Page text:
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by Donna Huber For the A to Z Challenge, I discussed different book genres/categories. Each day, I gave a few details about the genre/catego...

January 17, 2012

A balance? Gotchyaa

Gotchyaa by Steven Stiles, D. Min.
paperback, 146 pages
Published July 2011 by Createspace
ISBN13: 9781463738310
Read January 2012

Over the last several years, many Christian authors have come out with books about living simply and helping the poor. These books on social issues have resonated with the Church. I myself have participated in a couple of studies on the subject. Inevitably, the question is raised about what about the person preying of the generosity of Christians. It comes in various forms, with people wondering if it is being a good steward of the resources if they are given to someone who squanders them. 

I have been going through Gotchyaa for a while. I read a chapter a week to see if it would be good to use in a group study. A few weeks after I started it, I encountered a woman in a parking lot as I left a restaurant for lunch. I make eye contact with everyone, so it isn't unusual for people to stop me to ask for assistance (it happened 4 times while I was on my Europe trip, which was funny because I was usually lost myself). She approached me, explained she was out of gas and had a 7 month old baby in the car. She didn't care if I gave her money or put gas in her car, she just needed gas. I don't usually have cash on me and as I didn't drive myself to lunch wasn't sure how I would get to the gas station. We happened to be a block or so from my church and it was also the day that we had benevolence workers available. I told her that my church could help her get a gas voucher. Before I could give her directions she was already saying she didn't know where that was as she was new in town. I explained it was within walking distance and she could cut through the parking lots to get to it. She thanked me and headed that way. I watched her for a bit, she passed a group of businessmen but didn't stop. I don't know if she went to the church or not. I don't know if it was a scam or not. I did wonder about the baby. Why wasn't the baby with her, particularly if the car wasn't nearby?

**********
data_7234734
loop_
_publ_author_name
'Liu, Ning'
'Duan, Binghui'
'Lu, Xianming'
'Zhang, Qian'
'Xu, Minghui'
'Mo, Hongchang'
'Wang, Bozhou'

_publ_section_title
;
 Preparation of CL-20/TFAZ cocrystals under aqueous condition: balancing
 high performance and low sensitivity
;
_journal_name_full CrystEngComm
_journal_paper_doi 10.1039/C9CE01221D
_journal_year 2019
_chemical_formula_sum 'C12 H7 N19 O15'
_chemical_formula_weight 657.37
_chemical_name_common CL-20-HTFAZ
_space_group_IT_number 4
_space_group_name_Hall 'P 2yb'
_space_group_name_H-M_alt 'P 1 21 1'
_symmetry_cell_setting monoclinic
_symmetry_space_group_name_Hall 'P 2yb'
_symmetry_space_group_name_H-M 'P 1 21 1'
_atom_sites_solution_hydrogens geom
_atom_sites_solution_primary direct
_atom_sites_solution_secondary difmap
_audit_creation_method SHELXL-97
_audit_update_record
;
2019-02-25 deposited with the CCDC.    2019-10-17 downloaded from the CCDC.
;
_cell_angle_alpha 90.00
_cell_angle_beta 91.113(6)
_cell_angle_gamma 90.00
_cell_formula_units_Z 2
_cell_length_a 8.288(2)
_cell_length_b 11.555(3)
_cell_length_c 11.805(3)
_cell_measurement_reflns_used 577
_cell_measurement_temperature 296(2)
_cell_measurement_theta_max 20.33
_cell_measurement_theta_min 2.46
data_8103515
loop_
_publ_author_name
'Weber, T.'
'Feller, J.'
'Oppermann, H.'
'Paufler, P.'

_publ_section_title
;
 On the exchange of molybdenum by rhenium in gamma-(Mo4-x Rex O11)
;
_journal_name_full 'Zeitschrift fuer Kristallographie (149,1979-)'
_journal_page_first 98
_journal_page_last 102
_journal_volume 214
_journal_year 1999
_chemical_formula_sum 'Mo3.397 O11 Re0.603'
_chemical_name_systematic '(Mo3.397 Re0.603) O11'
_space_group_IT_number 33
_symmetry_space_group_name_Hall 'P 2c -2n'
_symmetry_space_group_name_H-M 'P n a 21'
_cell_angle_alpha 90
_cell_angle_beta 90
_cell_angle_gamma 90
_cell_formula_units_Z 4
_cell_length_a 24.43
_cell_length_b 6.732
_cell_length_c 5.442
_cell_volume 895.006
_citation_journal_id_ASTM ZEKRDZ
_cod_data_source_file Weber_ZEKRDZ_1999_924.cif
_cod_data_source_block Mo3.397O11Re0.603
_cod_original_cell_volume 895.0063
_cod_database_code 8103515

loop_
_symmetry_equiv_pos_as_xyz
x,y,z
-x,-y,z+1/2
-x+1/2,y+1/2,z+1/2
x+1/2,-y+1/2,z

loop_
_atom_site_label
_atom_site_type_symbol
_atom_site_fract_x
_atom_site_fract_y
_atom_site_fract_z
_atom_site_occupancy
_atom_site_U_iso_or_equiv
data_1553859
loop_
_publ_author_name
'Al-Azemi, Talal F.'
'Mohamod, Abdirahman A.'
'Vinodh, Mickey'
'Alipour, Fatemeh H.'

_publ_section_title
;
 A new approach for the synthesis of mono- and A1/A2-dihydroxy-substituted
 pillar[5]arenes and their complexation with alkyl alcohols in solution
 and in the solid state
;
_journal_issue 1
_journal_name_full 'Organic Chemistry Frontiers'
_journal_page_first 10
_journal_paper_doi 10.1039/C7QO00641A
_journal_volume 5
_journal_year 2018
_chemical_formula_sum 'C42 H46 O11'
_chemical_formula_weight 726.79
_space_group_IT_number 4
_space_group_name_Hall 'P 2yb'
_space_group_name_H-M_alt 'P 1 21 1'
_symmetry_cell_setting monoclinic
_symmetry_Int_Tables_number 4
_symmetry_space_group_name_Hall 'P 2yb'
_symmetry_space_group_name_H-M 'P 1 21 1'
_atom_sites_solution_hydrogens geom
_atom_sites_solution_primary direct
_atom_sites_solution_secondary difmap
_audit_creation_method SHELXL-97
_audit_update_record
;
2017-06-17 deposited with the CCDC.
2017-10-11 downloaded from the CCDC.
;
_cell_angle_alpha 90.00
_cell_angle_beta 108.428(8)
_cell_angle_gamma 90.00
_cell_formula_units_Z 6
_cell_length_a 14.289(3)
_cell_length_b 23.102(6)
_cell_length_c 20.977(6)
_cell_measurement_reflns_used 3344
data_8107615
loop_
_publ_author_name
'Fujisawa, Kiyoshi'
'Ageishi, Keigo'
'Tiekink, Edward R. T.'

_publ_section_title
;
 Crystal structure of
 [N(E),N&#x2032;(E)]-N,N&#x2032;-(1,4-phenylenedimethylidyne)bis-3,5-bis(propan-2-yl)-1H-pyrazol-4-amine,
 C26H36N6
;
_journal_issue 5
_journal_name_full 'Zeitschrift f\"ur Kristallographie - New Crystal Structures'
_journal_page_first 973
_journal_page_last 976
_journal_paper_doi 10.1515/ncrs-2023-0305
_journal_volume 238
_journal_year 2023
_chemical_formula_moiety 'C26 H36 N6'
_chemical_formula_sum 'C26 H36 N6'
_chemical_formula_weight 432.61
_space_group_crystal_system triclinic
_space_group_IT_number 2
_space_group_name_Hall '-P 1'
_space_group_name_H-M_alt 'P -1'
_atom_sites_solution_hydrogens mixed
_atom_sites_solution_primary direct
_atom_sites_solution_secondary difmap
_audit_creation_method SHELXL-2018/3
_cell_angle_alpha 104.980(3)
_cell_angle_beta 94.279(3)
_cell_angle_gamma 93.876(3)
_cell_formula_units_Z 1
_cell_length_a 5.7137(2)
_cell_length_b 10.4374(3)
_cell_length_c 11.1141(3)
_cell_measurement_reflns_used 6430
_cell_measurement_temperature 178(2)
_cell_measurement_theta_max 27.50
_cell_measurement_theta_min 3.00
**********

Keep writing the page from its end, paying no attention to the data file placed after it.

After the encounter, I thought about what I had read in Gotchyaa. Now I probably wouldn't have given her money, but I still feel that I was obedient to God's command to serve the least of these. By sending her to the church, not only were people trained to help her, but she may have been able to receive more assistance that she was needing if indeed she needed assistance.

While I don't think Gotchyaa would make a very good weekly study. It did provide some good information and things to watch for when dealing with people who are seeking assistance or offering deals. If a study leader is looking for scenarios for role playing, there were several good ones provided. I wasn't really sure of the role Tripp was suppose to play and often thought he wasn't really needed.

Even after reading Gotchyaa, I'm still left with the question of whether I should give assistance to all who ask. If it's a con artist then they are taking resources that could have helped someone truly in need. But at the same time, maybe there is a greater purpose at work. I wonder if people hadn't fallen for the schemes of Bud and Teresa would Bud and Teresa ended up how they did in the end? So while I'm a bit more armed to spot scams (a lot of the information I already knew), my decision to assist those who ask will continue to be decided by this one question: Am I being obedient to God in my action?

*I received a free copy of Gotchyaa in exchange for an honest review. 

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  1. Thought provoking Donna. A dilemma I have often faced, more so in recent years. Thanks so much for your thoughts.